Oct 20, 2010


Ottawa - On Sept. 22, a slim majority of politicians voted to save the federal long-gun registry in a closely watched vote in the House of Commons.

While media attention focused on conflict between urban and rural ridings, division between Canadian campus groups was apparent in the lead-up to the vote, as students from Ottawa and Montreal held competing rallies on Parliament Hill.

Members of the Firearms Association of Carleton University (FACU) rallied on the day of the vote, calling on federal politicians to kill the controversial program, which they called "wasteful and ineffective."

Just hours earlier, students from Montreal's Dawson College stood on the steps of Parliament, saying that the program saves lives.

Dawson College was the site of a deadly shooting spree by 25-year-old Kimveer Gill on Sept. 13, 2006.

Lisen Bassett, a student at Dawson College, attended the pro-registry rally at Parliament Hill, where she recounted the horror of Gill's rampage.

"At certain points, no one knew where the shooter was. People were running through the streets," she said.

"It was very shocking for this to happen so close to home, and to know so many people who were affected."

But according to Robert Ozimkowski, FACU's executive director of external affairs, the registry does not help reduce gun violence.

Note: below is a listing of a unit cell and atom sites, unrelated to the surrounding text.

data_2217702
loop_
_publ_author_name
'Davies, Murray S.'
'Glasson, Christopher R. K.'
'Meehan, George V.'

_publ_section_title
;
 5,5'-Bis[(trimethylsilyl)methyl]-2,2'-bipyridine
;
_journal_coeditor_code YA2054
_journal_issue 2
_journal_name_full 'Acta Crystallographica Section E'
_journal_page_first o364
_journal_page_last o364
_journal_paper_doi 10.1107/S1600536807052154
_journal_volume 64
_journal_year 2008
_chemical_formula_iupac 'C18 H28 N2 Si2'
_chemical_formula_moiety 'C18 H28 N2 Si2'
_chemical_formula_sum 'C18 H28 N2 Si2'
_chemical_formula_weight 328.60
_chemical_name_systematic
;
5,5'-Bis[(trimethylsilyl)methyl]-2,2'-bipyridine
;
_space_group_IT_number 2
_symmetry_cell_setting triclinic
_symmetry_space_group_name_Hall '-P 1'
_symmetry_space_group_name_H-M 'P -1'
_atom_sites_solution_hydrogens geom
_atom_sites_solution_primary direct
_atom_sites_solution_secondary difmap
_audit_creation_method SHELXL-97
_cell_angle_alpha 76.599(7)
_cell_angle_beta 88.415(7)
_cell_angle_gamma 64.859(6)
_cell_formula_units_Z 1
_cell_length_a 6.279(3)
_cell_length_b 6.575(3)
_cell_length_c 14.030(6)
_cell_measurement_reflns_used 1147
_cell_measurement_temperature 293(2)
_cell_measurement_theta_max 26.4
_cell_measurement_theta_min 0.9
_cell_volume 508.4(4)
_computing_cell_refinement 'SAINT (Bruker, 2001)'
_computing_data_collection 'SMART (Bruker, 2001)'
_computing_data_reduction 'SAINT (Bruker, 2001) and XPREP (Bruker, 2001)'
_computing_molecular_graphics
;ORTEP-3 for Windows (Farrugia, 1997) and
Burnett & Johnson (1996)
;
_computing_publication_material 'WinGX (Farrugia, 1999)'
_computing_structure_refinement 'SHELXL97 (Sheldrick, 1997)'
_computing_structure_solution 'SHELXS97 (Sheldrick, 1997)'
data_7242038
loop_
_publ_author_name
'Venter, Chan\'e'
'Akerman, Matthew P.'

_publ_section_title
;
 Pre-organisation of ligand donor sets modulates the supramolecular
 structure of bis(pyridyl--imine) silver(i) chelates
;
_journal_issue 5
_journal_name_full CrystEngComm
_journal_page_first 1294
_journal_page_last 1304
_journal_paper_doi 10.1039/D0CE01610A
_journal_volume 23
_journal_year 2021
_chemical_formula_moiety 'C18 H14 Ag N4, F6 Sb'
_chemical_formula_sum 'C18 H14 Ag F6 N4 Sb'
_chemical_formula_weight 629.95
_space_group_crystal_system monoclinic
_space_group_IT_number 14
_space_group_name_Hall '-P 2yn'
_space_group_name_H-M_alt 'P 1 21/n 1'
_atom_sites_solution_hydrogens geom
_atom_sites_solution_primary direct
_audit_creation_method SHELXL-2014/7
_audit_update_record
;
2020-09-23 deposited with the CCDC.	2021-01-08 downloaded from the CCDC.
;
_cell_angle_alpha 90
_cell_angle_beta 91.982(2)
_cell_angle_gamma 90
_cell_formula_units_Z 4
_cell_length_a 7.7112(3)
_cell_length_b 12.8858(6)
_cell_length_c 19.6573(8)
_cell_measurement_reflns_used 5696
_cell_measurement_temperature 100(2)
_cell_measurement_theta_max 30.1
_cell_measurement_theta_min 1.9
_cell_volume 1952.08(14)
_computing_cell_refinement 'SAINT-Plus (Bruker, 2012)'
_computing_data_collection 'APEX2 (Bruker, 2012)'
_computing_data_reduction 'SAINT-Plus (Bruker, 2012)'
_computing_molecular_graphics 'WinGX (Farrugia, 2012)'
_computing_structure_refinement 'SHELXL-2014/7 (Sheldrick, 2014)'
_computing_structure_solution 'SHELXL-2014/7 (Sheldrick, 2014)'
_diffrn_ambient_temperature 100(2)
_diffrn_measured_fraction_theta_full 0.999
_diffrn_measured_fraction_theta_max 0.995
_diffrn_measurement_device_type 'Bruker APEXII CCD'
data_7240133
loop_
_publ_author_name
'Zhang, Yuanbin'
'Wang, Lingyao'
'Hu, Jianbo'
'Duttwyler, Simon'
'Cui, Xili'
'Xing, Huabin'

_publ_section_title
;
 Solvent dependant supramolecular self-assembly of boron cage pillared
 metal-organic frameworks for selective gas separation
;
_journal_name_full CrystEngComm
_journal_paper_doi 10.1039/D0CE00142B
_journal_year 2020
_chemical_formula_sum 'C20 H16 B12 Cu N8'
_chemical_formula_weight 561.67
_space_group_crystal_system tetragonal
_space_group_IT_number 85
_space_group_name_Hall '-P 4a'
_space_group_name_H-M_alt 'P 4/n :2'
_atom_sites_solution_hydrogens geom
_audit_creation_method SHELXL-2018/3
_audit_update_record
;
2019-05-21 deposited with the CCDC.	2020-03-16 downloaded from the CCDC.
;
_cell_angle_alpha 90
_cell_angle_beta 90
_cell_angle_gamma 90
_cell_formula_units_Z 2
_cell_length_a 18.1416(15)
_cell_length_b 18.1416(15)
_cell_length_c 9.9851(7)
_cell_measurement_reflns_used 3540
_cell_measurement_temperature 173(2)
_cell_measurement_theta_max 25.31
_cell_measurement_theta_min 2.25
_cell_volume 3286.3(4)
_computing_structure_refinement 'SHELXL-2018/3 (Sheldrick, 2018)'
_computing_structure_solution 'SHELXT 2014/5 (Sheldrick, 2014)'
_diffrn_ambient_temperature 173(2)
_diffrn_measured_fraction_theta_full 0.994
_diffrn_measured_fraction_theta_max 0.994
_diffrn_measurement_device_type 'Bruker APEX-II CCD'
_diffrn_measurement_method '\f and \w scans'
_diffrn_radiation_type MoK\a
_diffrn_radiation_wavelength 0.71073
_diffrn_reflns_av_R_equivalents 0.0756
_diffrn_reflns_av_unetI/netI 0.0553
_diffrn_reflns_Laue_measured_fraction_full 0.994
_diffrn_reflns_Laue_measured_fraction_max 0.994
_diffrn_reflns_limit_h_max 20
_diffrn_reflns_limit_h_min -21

"The overwhelming majority of homicides by firearms in Canada are committed by non-licensed individuals with unregistered, illegal, and often smuggled pistols from the United States," Ozimkowski said in an email to the Leveller.  

However, Ariel Charney, chairperson of the Dawson Student Union (DSU), maintained that repealing the program would reduce the public safety of Canadians.

"Having those regulations for gun control allows the police, when they're doing investigations, to have more information about the suspects," she said.

According to critics of the registry, including members of the FACU, the program is too costly and targets the wrong people.

In a statement published on the FACU's Facebook page, club president and Campus Conservative executive member Brandon Wallingford said, "The people of Canada would rather have our money spent protecting us from criminals than punishing law-abiding citizens, farmers, and hunters."

The FACU, which was founded in 2009, is certified as a club under the Carleton University Students' Association (CUSA), according to Khaldoon Bushnaq, CUSA's vice president of internal affairs.

According to a statement on the FACU's Facebook page, the group's goals include raising awareness on "the right to bear arms, and the benefits an armed populous [sic] provides to a safe and civil democracy."

The FACU also aims to train members in firearms safety and do public outreach work about guns "to help break the barriers of fear."

Club status entitles FACU to as much as $1100 per term in funds from CUSA. However, Ozimkowski told the Leveller that the FACU has not applied for any money from the student organization.

All FACU funds have come from member fees, Ozimkowski said.

This article originally appeared in The Leveller